9) But wait. What about the entry stamp into Brazil? Well, don't worry about it (BTW: you only get the visa at the Brazilian Consulate, you don't get an entry stamp there).  The Brazilian immigration office, where you get your entry stamp, is located about a mile or two north of Chui.  All of the busses leaving Chui for points north will stop at the Brazilian immigration office so you will be able to get your entry stamp with few problems.  You should tell your bus driver to stop there anyway - just in case.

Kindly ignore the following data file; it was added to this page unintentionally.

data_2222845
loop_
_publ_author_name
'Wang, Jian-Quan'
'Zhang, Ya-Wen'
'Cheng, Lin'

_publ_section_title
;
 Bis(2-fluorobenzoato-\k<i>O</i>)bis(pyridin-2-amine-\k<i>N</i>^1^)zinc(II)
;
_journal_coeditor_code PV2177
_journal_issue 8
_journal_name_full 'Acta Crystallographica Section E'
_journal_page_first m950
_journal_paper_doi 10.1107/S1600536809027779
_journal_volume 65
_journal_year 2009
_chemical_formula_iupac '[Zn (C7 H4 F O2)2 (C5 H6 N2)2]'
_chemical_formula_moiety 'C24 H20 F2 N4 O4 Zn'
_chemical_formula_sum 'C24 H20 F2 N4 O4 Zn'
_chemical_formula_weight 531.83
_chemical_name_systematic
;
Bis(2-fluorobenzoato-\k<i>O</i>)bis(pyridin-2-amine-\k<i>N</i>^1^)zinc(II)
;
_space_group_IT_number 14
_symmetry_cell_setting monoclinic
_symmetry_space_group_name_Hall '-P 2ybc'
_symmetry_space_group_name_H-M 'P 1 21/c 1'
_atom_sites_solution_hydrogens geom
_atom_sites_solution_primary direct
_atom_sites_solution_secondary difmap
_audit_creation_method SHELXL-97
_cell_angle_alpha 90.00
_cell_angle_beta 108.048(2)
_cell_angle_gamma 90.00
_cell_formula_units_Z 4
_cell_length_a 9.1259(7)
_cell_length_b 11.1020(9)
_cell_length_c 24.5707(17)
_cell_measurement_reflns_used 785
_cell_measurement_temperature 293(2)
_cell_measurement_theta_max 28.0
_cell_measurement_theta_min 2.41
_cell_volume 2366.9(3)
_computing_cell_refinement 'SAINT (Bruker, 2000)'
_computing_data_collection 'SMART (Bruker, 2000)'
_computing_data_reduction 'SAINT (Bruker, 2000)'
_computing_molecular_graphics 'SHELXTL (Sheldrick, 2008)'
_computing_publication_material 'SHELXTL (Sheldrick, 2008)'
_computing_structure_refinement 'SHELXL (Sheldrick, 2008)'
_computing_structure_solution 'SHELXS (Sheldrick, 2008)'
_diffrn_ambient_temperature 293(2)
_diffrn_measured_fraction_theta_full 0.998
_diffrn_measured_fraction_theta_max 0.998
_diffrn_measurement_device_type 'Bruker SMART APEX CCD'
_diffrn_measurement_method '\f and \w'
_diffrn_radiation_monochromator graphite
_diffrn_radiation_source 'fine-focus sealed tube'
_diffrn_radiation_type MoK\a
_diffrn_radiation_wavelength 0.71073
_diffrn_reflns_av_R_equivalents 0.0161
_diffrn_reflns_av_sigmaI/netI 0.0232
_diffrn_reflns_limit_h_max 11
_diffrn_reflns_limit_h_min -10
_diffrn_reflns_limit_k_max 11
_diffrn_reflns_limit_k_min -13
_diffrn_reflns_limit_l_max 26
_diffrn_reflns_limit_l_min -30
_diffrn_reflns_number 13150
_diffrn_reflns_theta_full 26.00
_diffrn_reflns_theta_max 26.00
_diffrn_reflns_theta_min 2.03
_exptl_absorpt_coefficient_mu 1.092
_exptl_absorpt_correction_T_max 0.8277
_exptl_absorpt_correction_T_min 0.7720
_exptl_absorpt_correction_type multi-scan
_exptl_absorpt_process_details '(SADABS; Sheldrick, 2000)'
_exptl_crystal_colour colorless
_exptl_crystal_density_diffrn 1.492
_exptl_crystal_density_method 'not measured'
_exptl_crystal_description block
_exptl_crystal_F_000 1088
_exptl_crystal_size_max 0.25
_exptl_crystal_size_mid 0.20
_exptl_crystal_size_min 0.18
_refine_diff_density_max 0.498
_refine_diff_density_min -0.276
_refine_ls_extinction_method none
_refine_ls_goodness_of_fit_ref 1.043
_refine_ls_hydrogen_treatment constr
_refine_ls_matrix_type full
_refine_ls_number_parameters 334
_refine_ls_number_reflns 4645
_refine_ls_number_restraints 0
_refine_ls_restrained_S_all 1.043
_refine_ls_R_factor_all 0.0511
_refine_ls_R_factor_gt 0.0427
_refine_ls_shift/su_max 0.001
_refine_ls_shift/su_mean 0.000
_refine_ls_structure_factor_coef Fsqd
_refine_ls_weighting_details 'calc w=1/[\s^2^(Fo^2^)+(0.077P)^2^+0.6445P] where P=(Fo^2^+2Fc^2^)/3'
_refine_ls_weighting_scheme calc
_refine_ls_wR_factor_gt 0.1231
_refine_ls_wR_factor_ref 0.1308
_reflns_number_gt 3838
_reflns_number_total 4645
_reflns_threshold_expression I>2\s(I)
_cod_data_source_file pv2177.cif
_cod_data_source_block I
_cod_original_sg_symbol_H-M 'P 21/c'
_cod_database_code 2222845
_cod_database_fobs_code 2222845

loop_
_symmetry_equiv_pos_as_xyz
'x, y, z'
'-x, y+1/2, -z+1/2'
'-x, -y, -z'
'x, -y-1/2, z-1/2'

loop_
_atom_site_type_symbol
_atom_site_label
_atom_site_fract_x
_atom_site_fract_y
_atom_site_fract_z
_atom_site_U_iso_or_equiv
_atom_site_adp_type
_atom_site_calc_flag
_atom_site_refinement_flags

So that's it.  It's definitely not the most straightforward border crossing (i.e., it was nothing at all like crossing from Argentina to Uruguay on the BsAs-Colonia ferry - see one of the earlier entries on this) but it's also not that painful.  It just involves more steps than normal.


I personally liked that I got 'stuck' in Chuy for a day.  All I heard about Chuy before I got there was that it was a horrible town and there's nothing worthwhile to see there.  And I suppose there's some truth in that.  But I did find the town itself very interesting for several reasons.


First, the official border between Uruguay and Brazil is the main road that bisects the town. There's that whole cool factor about being in two countries at the same time (try doing that along the US/Mexican border - especially if you're brown like me). Standing in the middle of the main road is kind of like a Four Corners moment.